The town of Dibba, about 70km south of Dhaid, is a great place to spot dolphins. Dhows and fishing boats can be chartered for trips to deserted coves and snorkelling spots. The Omani stretch of beach, located in the town but near the mountains, is also a popular camping spot. The Dibba Al Hasn souk is filled with authentic goods, and is found near the fort, one block in from the corniche on the parallel street.

Between the enclave of Dibba and the port town of Khor Fakkan, it is worth stopping to visit the oldest mosque in the UAE, the Al Bidiyah Archaeological Mosque, which has a distinctive architecture, built from stone and mudbricks in the 15th Century and topped by a pointed dome roof.

The prosperous Khor Fakkan is Sharjah’s largest town on the east coast, found mid-way between Kalba and Dibba Al Hisn. Its curving corniche offers several jet ski hire huts, swings, volleyball nets and football goals dotted among the palm trees. A fish market at the southern end of the bay has an excellent cafe. Out in the bay lies Shark and Snoopy islands, popular destinations for camping and picnics as well as snorkelling and diving to spot turtles, manta rays and other coral marine life. The newly refurbished Oceanic Hotel is set to open in early 2012 and visitors to the area also stay in Fujairah which offers plenty of hotels including the Radisson Blu, through which, as with most major hotels, watersport activities can be booked.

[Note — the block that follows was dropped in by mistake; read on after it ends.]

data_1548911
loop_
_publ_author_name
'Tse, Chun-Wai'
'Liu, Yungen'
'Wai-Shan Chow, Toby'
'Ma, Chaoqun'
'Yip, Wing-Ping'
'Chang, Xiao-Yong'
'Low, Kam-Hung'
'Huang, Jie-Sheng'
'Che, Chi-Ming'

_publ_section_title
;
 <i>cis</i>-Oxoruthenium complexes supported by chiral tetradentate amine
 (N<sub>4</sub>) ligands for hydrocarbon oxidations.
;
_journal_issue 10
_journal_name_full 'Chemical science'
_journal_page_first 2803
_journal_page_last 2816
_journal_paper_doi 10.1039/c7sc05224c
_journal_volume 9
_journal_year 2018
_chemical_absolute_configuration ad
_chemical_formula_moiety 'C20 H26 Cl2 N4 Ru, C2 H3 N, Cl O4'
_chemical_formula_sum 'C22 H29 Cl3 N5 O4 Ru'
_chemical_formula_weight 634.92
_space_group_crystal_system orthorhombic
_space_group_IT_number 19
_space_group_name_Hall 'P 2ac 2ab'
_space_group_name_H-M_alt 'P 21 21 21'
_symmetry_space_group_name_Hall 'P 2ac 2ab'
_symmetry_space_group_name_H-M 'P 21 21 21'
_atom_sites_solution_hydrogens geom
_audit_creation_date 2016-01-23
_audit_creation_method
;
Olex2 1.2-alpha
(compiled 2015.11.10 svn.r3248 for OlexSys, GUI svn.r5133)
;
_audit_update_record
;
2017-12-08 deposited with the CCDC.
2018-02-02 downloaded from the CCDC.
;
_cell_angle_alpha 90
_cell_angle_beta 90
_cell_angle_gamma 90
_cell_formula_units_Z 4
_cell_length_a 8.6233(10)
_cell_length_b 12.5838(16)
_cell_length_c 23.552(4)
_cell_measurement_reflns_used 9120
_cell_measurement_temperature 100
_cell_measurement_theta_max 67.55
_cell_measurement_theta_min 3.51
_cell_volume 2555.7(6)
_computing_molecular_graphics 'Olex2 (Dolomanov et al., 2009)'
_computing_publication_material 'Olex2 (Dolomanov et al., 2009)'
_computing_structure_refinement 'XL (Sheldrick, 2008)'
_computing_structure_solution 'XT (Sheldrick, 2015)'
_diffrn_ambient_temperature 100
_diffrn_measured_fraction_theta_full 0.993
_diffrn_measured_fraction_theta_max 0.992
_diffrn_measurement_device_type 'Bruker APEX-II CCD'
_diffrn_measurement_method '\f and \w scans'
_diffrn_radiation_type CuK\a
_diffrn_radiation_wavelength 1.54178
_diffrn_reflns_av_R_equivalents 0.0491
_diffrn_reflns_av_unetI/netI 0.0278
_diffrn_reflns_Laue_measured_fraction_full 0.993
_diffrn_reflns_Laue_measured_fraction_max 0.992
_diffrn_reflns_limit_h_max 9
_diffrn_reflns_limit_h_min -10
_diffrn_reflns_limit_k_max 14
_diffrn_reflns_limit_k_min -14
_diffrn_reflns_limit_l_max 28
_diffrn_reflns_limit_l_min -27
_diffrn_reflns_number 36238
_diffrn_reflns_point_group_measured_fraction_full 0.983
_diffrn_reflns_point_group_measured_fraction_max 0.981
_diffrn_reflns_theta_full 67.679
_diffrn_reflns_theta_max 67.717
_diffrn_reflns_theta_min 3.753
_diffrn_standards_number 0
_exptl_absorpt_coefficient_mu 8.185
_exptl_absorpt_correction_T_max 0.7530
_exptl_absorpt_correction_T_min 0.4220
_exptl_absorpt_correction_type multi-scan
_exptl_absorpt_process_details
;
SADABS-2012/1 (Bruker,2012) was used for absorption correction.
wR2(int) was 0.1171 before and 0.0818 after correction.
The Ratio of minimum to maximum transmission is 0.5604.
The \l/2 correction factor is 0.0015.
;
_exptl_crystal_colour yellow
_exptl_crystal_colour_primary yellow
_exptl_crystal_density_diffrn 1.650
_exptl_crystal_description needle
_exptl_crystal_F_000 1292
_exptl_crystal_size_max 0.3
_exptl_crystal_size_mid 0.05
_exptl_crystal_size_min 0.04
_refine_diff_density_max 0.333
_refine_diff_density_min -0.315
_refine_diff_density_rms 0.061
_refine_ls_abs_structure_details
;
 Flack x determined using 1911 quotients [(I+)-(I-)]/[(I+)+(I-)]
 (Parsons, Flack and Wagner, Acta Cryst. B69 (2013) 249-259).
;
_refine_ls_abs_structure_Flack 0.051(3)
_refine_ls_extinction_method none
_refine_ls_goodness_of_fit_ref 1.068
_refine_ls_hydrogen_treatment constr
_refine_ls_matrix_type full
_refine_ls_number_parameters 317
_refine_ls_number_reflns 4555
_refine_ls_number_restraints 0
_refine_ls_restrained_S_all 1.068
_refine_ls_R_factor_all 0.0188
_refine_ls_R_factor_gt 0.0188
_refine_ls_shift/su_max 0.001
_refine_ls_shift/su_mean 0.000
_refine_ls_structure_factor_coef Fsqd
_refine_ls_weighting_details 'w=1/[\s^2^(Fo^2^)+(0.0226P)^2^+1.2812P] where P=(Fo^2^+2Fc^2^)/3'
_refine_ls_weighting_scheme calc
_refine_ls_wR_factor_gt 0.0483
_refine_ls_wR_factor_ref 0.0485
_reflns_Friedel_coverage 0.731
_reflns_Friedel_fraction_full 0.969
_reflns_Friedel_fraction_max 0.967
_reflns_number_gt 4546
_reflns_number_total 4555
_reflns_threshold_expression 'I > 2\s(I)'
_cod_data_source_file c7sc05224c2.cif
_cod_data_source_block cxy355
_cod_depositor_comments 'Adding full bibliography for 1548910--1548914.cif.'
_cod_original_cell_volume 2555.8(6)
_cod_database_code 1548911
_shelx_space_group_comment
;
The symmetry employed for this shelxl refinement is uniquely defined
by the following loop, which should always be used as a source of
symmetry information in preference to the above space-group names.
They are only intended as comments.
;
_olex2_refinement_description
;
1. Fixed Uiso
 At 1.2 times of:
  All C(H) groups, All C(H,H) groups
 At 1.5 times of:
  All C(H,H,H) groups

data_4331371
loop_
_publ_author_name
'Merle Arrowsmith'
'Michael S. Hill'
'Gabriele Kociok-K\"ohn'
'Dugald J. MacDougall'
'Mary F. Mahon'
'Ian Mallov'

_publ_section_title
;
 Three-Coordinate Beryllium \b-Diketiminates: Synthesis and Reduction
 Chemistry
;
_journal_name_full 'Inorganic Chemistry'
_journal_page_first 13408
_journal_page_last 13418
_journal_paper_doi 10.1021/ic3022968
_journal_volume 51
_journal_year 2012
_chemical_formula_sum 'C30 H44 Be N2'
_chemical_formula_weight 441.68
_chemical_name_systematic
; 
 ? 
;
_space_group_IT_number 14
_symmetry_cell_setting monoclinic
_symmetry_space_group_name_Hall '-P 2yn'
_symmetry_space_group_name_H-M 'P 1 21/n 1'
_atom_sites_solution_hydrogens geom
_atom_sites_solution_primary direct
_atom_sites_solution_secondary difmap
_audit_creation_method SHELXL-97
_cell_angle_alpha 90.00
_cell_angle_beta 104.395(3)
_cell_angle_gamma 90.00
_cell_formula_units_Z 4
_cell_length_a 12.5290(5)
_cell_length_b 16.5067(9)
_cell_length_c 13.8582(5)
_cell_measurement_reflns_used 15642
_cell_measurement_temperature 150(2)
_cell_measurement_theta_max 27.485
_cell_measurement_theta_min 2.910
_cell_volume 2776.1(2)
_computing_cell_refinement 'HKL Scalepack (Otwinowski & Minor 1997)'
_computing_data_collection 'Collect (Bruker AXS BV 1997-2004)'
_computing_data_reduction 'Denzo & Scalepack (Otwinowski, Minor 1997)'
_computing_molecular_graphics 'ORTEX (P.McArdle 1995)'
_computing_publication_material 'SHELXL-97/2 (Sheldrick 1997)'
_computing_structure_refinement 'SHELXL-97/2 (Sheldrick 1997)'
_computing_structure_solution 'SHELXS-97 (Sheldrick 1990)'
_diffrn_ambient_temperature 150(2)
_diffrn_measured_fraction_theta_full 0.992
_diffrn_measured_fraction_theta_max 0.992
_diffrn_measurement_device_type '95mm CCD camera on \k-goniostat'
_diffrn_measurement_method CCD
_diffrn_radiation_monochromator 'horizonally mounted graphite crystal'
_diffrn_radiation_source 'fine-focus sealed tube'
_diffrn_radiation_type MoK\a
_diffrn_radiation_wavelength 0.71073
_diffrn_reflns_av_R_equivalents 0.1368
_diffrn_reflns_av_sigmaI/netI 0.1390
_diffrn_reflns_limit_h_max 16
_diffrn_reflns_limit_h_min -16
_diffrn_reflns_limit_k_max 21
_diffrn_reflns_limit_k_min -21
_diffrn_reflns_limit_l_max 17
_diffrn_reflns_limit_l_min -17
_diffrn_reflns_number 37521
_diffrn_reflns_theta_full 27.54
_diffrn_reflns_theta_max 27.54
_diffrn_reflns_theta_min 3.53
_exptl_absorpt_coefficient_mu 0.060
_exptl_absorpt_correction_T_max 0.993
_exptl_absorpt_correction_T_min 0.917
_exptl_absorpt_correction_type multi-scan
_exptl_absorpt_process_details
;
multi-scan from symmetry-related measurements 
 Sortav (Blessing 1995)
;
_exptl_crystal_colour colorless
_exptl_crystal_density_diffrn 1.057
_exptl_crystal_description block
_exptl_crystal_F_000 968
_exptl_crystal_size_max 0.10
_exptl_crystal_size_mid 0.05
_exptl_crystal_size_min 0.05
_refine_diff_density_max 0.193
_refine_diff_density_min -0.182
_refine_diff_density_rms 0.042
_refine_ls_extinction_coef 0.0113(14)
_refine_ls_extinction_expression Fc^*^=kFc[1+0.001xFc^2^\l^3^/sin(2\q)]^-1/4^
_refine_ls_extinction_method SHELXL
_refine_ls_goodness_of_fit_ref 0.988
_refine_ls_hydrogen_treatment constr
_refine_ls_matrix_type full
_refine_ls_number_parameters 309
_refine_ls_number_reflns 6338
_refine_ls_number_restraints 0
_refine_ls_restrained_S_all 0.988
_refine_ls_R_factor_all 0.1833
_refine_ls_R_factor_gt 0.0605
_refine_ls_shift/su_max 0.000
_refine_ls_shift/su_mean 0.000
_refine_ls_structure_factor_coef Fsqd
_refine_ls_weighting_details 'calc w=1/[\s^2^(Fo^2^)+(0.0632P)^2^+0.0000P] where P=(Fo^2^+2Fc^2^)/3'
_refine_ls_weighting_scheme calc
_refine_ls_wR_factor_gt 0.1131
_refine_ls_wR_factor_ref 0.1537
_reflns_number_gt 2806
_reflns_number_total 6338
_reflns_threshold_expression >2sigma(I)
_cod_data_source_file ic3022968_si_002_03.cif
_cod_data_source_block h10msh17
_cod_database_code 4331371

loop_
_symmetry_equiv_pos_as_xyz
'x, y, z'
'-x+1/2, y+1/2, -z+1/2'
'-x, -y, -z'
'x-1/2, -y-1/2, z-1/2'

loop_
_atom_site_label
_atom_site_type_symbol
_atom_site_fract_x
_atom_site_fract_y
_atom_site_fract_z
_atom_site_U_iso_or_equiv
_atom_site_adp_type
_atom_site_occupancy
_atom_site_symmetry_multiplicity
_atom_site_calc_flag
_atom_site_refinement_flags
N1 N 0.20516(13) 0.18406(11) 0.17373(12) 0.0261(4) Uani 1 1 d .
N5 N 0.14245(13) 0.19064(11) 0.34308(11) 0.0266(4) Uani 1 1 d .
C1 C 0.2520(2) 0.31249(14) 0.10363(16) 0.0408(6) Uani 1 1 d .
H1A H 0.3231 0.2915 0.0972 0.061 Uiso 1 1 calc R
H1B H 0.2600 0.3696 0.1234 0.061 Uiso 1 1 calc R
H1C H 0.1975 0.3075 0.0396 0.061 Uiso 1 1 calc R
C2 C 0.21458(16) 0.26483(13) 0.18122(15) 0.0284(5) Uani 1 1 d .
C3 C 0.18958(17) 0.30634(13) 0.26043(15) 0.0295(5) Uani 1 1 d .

Khor Fakkan is now becoming an important port for cruise ships, a needed boost to the local economy, with cruises stopping here weekly, passing through Dubai, Abu Dhabi, Fujairah and surrounding enclaves.

Just over 33km farther down the coast is Khor Kalba, home to the most renowned restaurant in the region, the Bent Al Nokhetha (Khor Kalba Main Road, south of the fishing harbour at the cornice; 9-710-507-399-723). A delicious Lebanese meal of grilled fish and fresh vegetables should be followed by the restaurant’s rich coffee and a stroll along the Gulf of Oman beneath the brilliant blue sky.

A few kilometres south of Kalba is Kalba Creek, home to Arabia’s oldest mangrove forest and a conservation area for endangered species. Keen-eyed visitors might spot two of the world’s rarest birds: the white-collared kingfisher and Skye’s Warbler. Canoeing is also very popular (try Absolute Adventure). These natural skyscrapers seem worlds away from their urban counterparts.